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Open Roads Forum  >  General RVing Issues

 > Anyone know how rear air bags work

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djfrown

Las Vegas, NV

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Posted: 04/22/19 11:50pm Link  |  Quote  |  Print  |  Notify Moderator

I have a 2010 GMC 2500HD 6.0L that I tow a Koala 26Qi with that has air bags and auto-sensing Bilsteins front shocks. I use ~15 psi when empty and ~45 when towing. The ride is smooth.

ZINGERLITE

Union Lake

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Posted: 04/23/19 07:55am Link  |  Quote  |  Print  |  Notify Moderator

Optimistic Paranoid wrote:

Generally speaking, with airbags, if there is only ONE air fitting to feed both bags, when you go around curves, and the motor home leans, it will force air from one of the bags over to the other side. A lot of people feel it's better that each bag has it's own separate air line. In addition to preventing this, it allows you to put more air into one side or the other to adjust for side-to-side weight differences.

BTW, is there air in them now? How much? Is your motor home level?


That's the best way. I've got a slammed project truck with air ride suspension and each bag has separate valves for this exact reason.

RollandB

Albany, Or

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Posted: 04/23/19 08:26am Link  |  Quote  |  Print  |  Notify Moderator

I put air bags on my previous truck to level the ride when towing. Had a fill for each side if I ever needed them different.

My current truck came with Timbrens which I prefer to the bags. No harsh ride when empty and no baby sitting the pressure in the bags.


2005 Silverado 3500 Crew Cab Long Box, Duramax/Allison, B&W Companion, TST507's

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Grit dog

Black Diamond, WA

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Posted: 04/23/19 09:07am Link  |  Quote  |  Print  |  Notify Moderator

Typically air bags are fixed top and bottom and don't float, so not sure what you got going on under your Winnebago.
However, the PO likely installed them because they thought it was overloaded or too soft of rear suspension.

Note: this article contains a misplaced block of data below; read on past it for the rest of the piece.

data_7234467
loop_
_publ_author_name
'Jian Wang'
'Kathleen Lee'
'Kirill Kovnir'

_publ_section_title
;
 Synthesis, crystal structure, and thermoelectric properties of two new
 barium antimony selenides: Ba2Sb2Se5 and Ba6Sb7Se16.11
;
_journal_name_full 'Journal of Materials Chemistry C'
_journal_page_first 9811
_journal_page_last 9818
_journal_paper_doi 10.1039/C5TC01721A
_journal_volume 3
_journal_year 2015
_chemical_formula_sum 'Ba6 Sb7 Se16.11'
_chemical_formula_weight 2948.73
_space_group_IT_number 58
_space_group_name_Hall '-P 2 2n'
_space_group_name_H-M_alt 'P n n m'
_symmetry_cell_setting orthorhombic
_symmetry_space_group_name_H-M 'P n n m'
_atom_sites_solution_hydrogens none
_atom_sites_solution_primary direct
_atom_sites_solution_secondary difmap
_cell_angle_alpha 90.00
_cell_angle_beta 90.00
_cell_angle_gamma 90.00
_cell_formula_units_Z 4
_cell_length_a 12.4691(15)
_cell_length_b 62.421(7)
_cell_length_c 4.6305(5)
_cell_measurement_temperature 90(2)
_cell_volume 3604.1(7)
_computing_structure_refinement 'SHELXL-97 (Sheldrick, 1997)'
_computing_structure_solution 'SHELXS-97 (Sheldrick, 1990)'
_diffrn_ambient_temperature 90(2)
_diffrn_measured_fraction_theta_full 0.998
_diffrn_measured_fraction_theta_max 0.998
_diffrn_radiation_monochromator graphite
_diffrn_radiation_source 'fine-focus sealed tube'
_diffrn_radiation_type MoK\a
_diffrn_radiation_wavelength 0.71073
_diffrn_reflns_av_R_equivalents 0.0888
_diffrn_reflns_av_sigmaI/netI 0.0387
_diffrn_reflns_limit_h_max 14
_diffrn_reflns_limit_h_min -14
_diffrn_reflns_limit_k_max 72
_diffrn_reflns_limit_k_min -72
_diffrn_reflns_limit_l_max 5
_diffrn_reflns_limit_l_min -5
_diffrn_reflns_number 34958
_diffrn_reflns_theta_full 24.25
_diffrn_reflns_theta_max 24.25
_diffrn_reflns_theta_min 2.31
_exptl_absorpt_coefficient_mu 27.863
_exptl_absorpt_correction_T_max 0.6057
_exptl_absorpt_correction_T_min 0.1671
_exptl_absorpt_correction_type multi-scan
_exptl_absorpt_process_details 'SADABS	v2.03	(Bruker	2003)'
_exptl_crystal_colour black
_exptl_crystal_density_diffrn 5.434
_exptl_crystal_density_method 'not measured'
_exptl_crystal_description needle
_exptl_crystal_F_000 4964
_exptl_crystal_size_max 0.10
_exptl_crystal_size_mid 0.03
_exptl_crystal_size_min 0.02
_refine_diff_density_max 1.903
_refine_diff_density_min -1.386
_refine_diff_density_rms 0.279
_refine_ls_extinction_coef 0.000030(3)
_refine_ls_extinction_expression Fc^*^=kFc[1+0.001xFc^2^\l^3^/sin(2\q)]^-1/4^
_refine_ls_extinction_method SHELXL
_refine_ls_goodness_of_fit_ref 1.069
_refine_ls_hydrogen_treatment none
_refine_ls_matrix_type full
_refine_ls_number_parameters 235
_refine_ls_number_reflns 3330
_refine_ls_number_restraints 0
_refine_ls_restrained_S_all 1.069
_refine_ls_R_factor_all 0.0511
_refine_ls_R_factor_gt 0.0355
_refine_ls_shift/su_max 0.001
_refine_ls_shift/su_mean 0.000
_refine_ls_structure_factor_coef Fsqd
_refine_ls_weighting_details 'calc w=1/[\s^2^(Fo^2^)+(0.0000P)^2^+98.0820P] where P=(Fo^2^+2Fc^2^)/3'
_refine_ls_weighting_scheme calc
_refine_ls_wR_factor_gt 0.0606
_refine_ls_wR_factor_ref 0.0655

You say it's not sagging, which in general, means you don't need anything to help the suspension.
Why not drive it no air, then 20psi, then 40 psi or whatever and see what feels best?


03 Arctic Fox 860
07 Dodge 2500 deezul
"Obviously I don't want to overload my truck and be unsafe, but the reality is the truck is way more capable than the 10K GVWR they put on the sticker.
KJ"

DrewE

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Posted: 04/23/19 10:37am Link  |  Quote  |  Print  |  Notify Moderator

With my class C, I find about 40 psi works out best for the air helper springs.

If they're Firestone ride-rite units, you're supposed to have I think a minimum of 10 or 15 psi, and no more than 90 psi. The volume of air requied is qutie small; a bicycle hand pump is easily able to adjust them as needed, while a large compressor can be a bit too fast if you're not careful. Even checking the pressure with a standard tire gauge can lower it a half pond or a pound, which is sometimes handy for fine-tuning if you care about that level of (probably unnecessary) precision.

It should be pretty obvious what works reasonably well when driving around. Too little, and you'll feel rather like it's wallowing around on bumps and dips; too much, and you're driving on rocks. You can also gauge by ride height (which is what they intend, really), but it's really really hard to get a pre-load ride height for a motorhome since the majority of the load is bolted or welded to the chassis before you get it.





garyhaupt

Penticton, BC..land of wine, sun, retirees....

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Posted: 04/23/19 11:10am Link  |  Quote  |  Print  |  Notify Moderator

You have to fill yours manually...there is an option. One I took. Mine too, came with valve stems. Still there. I had the air bag compressor installed. Gauge on the plastic stuff under the dash with the control buttons..one on each side. Looks down right spiffy..plus, I don't have to stand out in the weather to check and fill..and I can do it as roll.

https://www.google.com/search?client=firefox-b-d&q=air+bag+compressor


Gary Haupt

* This post was edited 04/24/19 09:13pm by garyhaupt *


I have a Blog..about stuff, some of which is RV'ing.

http://mrgwh.blogspot.ca/

Jack Spratt

Maine

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Posted: 04/23/19 12:45pm Link  |  Quote  |  Print  |  Notify Moderator

50# on each side on my E450 class c


'11 GMC 2500 D/A 4x4
2017 Big Horn FL3750
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'10 Yellow Lab to keep us on our toes.

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